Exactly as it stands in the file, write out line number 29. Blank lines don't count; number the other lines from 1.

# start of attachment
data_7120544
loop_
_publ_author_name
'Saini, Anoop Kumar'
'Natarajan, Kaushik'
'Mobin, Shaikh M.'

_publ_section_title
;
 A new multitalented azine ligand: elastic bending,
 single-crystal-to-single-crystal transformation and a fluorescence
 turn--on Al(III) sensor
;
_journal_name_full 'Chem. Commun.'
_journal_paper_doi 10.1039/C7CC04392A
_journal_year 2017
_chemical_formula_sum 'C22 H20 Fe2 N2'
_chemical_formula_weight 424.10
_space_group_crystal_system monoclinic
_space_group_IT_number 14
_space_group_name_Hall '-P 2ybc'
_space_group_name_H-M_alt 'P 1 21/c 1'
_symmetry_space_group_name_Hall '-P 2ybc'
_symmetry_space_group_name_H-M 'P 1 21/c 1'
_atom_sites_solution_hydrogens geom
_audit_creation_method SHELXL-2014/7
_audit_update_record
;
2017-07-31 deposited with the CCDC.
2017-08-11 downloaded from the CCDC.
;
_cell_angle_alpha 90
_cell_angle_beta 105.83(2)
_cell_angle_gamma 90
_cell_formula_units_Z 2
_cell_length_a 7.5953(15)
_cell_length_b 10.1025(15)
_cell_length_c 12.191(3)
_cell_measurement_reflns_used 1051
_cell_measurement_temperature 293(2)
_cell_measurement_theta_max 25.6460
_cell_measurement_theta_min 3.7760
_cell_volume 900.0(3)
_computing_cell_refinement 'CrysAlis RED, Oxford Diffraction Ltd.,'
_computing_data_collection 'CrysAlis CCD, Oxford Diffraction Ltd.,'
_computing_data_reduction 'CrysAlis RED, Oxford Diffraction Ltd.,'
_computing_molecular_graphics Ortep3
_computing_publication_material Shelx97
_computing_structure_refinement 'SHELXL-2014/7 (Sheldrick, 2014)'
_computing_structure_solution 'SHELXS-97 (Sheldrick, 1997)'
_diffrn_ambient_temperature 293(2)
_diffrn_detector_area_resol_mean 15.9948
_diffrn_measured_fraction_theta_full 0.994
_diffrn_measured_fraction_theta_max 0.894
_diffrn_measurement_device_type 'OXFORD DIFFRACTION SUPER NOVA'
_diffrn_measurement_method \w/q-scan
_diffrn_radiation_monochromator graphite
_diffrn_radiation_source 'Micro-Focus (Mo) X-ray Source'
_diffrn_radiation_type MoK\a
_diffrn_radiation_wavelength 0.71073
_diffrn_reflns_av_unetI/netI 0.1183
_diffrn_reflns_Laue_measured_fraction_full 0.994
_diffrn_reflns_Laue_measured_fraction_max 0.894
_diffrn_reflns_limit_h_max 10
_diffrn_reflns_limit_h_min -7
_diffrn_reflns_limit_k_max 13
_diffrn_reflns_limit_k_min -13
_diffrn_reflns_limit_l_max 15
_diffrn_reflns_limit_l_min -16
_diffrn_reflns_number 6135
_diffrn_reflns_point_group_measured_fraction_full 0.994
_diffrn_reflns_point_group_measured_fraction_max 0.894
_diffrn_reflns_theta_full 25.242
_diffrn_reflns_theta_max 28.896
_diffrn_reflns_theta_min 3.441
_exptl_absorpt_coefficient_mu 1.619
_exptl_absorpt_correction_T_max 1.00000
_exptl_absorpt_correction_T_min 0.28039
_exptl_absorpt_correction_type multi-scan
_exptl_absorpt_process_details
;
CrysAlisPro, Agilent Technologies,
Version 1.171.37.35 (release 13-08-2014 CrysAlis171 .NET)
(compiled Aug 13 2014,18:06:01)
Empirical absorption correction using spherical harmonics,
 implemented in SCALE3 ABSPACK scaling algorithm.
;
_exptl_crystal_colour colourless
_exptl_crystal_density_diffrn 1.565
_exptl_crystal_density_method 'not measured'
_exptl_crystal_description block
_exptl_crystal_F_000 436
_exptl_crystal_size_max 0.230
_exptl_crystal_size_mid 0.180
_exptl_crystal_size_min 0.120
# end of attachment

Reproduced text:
2017-08-11 downloaded from the CCDC.